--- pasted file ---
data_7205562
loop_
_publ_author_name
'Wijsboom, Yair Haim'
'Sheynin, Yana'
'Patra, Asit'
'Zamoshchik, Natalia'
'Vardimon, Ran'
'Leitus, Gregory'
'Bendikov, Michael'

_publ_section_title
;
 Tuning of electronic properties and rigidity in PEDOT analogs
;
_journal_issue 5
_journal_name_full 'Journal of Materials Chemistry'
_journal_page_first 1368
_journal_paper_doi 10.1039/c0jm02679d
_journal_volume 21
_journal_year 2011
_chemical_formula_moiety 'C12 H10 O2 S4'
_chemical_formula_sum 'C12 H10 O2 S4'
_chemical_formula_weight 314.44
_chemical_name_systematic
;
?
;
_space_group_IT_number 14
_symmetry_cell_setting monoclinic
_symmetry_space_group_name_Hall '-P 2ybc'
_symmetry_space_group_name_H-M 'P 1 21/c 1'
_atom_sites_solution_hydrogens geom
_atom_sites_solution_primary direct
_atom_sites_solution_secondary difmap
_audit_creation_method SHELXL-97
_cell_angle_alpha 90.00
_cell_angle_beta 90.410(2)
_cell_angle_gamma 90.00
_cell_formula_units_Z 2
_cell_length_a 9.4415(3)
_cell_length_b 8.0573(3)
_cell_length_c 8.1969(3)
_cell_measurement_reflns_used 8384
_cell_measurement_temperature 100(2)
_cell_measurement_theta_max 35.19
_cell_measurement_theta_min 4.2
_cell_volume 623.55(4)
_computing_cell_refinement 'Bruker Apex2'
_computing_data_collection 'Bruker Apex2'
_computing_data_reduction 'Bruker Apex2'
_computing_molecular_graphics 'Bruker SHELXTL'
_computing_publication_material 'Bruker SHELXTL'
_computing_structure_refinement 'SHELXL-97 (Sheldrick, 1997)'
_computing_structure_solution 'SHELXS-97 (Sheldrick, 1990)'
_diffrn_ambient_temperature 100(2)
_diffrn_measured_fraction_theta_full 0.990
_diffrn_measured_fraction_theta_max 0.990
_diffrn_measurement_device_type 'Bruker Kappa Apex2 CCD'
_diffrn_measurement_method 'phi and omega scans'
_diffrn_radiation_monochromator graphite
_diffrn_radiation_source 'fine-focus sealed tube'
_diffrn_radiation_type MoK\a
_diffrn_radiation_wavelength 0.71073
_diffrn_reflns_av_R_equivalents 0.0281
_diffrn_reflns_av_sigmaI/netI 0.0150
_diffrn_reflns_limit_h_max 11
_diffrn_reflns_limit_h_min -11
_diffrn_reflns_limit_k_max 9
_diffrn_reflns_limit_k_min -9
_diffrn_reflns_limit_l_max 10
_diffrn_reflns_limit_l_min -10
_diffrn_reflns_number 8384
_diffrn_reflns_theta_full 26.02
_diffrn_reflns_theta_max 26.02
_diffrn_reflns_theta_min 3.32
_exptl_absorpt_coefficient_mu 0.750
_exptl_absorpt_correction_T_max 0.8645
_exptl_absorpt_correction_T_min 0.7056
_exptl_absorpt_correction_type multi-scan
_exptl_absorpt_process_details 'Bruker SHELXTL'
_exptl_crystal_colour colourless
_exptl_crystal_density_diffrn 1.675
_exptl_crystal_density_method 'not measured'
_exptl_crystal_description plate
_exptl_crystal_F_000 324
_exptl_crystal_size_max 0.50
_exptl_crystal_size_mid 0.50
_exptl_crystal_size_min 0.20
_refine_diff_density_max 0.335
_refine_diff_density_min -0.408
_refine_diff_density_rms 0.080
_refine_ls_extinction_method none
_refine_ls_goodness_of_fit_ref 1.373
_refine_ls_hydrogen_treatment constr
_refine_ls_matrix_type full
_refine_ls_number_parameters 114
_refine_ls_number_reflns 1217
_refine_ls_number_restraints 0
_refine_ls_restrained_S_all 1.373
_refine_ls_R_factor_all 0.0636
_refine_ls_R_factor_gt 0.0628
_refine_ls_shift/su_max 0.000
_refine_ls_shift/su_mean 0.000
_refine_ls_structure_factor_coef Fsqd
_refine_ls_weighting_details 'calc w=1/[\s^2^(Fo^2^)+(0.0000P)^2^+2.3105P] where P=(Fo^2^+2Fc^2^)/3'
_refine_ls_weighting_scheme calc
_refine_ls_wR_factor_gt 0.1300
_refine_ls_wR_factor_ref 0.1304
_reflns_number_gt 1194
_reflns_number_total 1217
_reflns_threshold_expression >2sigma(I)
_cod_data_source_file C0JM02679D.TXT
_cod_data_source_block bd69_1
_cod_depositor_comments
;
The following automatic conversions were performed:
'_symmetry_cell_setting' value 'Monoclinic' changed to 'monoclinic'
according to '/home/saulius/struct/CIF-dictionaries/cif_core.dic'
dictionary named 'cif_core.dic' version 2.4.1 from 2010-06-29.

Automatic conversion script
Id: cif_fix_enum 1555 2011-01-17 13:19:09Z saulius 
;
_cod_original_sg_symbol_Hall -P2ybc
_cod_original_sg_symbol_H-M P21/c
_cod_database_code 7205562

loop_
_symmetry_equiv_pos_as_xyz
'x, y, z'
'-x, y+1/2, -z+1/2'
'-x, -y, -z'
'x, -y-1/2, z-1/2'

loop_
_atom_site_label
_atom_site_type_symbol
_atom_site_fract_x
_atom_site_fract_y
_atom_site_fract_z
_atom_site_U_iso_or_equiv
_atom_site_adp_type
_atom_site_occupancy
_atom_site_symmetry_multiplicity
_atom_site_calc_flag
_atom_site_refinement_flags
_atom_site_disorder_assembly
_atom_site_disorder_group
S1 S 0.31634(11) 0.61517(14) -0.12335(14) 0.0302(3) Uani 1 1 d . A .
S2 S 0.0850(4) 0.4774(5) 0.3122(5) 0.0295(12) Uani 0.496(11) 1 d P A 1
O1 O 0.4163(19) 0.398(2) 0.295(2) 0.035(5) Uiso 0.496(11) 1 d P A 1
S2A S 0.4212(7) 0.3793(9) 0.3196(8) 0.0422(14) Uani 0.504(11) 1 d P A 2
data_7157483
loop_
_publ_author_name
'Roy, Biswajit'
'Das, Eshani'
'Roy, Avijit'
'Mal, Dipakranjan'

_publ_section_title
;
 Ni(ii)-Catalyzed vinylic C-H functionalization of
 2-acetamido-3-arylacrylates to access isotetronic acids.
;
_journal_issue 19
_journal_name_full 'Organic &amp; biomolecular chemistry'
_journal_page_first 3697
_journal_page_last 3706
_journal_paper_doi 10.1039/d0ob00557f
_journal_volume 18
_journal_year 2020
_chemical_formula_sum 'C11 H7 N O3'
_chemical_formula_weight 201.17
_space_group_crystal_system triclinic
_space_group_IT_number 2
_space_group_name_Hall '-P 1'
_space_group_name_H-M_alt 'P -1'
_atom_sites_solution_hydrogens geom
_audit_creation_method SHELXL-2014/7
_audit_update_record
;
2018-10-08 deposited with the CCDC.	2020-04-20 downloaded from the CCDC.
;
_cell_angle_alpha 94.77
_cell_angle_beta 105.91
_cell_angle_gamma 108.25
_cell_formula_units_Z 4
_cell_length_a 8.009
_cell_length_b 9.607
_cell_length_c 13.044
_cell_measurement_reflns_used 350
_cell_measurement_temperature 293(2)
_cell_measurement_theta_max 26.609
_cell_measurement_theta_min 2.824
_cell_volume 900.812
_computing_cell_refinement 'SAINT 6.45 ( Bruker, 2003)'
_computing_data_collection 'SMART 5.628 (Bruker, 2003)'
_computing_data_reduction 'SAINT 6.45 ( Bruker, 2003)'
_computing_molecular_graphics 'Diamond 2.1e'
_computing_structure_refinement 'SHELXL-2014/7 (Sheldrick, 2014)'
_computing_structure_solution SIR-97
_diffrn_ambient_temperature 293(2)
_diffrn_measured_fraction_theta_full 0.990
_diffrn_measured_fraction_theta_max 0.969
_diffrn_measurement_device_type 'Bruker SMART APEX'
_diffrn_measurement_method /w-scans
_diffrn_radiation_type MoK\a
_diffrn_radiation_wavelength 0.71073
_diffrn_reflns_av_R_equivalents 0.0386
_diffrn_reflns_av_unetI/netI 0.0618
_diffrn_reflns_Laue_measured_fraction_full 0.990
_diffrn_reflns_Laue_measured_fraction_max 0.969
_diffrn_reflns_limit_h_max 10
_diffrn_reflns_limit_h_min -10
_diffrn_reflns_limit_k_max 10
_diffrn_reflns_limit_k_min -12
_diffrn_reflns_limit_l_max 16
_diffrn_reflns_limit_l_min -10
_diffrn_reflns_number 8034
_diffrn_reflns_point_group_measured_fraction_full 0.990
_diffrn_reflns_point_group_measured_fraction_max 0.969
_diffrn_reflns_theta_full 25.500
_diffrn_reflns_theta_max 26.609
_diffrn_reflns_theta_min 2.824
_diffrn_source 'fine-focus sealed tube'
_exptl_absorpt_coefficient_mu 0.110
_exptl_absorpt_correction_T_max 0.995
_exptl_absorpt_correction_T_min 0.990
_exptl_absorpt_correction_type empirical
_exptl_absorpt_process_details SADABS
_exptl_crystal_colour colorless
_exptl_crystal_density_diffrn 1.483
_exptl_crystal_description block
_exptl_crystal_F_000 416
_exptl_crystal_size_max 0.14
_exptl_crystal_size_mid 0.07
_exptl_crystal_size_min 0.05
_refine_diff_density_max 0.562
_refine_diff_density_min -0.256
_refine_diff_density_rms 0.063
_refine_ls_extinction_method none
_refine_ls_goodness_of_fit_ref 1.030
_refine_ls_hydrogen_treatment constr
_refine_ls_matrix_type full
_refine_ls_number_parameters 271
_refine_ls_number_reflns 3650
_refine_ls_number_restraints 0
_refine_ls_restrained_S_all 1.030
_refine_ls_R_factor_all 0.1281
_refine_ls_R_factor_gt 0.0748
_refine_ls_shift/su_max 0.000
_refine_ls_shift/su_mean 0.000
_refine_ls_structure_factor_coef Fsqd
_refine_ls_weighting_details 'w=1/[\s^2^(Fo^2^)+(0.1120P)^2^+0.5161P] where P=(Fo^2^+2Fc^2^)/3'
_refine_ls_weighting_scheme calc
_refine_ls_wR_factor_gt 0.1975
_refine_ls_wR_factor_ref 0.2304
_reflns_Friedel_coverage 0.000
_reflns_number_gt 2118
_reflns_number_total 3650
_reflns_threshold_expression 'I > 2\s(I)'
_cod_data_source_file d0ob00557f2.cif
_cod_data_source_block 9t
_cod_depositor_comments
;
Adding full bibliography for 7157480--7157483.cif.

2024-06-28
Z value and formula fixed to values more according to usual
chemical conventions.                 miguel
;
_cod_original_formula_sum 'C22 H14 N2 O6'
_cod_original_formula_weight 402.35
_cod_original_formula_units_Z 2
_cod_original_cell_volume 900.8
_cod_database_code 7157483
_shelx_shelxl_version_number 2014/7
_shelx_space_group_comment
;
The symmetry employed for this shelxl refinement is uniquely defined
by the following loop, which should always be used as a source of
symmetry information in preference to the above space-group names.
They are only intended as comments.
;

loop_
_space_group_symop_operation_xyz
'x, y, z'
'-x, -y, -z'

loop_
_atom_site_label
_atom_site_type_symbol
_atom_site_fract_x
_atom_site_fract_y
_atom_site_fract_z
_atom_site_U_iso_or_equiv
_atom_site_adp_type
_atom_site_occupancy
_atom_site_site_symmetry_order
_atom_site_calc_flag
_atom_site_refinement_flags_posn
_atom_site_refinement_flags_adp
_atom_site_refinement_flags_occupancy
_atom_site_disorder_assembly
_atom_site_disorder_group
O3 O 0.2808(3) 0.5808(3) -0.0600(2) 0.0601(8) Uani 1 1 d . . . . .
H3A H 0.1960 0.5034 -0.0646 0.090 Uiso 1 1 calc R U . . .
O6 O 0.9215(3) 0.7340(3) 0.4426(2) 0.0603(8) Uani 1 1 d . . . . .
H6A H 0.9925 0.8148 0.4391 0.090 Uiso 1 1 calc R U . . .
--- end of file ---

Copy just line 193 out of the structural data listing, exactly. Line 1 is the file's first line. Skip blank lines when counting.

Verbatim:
_computing_cell_refinement 'SAINT 6.45 ( Bruker, 2003)'